Ten years ago, before Donald Trump made anti-immigrant scapegoating into popular politics, a group of organizers in Fort Wayne, Indiana, were trying to figure out how to bridge the divide between white workers and undocumented Latino workers.
Indiana University–Purdue University Fort Wayne (IPFW) had hired a construction company that used some union labor and some non-union, undocumented workers to helm an expansion project. The unions involved reached out for help to the Workers’ Project, at the time an initiative of the Northeast Indiana Central Labor Council (CLC), to represent workers who weren’t formally members of the council’s member unions. The unions had planned a campaign under the banner of “Local Jobs for Local People,” but Workers’ Project co-founders Tom Lewandowski, at the time president of the CLC, and Mike Lauer, director of the Indiana/Kentucky/Ohio Regional Council of Carpenters, argued against this framing—it would contribute to xenophobia, to us-against-them thinking. Instead, Lewandowski says, “Our operational theme for this campaign was going to be, ‘If they’re getting fucked, we’re getting fucked.’”
Community outreach also paid off when a local Mexican restaurant owner stepped in to help with the campaign, offering lunch receipts from Saturdays as proof that the laborers were working overtime for which they weren’t getting paid. “We ended up eventually developing enough trust among the undocumented workers that they began to come to meetings,” Lewandowski says. “I would have them sign their names on a sheet, and I said, ‘What do you want to call yourselves? Because you are a union at this point.’ They said ‘IPFW Construction Workers Association.’” The union workers kept an eye on safety conditions for the undocumented workers, and when the non-union workers held an informational picket outside the job site to protest threats to their jobs, the building trades honored their picket line and refused to work. Eventually, some of the undocumented workers won settlements; some of them also got into the unions.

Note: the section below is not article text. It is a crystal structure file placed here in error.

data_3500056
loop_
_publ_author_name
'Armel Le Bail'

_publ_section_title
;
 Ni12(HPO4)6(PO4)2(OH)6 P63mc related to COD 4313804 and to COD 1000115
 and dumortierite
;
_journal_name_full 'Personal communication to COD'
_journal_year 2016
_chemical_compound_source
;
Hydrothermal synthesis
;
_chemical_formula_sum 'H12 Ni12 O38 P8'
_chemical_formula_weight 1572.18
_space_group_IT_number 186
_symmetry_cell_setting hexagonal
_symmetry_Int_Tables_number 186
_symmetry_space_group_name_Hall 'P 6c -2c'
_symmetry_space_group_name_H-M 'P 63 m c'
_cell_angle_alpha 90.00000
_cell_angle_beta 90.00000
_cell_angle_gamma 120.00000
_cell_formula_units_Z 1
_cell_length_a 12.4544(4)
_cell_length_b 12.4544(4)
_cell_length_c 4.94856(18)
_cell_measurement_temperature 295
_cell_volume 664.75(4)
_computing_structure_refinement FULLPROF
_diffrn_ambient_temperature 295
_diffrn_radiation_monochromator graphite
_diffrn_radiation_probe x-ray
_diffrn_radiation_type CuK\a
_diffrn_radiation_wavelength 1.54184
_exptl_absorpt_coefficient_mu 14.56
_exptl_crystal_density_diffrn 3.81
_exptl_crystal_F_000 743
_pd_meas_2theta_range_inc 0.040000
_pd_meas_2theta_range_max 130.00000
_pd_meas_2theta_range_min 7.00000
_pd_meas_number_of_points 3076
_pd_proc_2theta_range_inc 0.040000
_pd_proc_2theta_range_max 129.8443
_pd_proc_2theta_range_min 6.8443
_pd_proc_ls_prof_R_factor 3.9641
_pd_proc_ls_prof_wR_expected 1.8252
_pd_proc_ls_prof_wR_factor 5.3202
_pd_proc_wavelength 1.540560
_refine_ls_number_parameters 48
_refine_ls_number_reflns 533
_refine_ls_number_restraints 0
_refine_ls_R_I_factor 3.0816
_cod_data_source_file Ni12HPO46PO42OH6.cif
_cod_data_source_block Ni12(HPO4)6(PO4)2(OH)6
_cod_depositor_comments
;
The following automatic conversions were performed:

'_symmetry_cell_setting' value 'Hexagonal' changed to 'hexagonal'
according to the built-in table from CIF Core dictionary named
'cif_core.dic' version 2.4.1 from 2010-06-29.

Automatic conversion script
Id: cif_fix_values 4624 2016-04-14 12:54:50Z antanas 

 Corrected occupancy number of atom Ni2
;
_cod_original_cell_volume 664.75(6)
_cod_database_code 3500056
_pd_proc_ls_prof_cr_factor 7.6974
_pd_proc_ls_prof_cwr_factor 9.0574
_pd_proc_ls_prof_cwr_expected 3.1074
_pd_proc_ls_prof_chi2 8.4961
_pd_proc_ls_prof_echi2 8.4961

“If they’re getting fucked, we’re getting fucked” isn’t a TV-ready campaign slogan, but it speaks to the core organizing philosophy of the Workers’ Project: solidarity, not scapegoating. In Indiana, where Donald Trump won the Republican primary handily and selected his running mate, Governor Mike Pence, trying to rally anger about trade and immigration into a wave he can ride into the White House, such campaigns have special significance. While organized labor has begun only in recent years to reverse course on immigration, to support the rights of undocumented workers and guest workers and welcome new immigrants into its ranks, in Fort Wayne organizers were building a bulwark against Trumpism long before Trump hit his first campaign stage. They were doing their best to create a model for the rest of labor as the old model crumbled around them.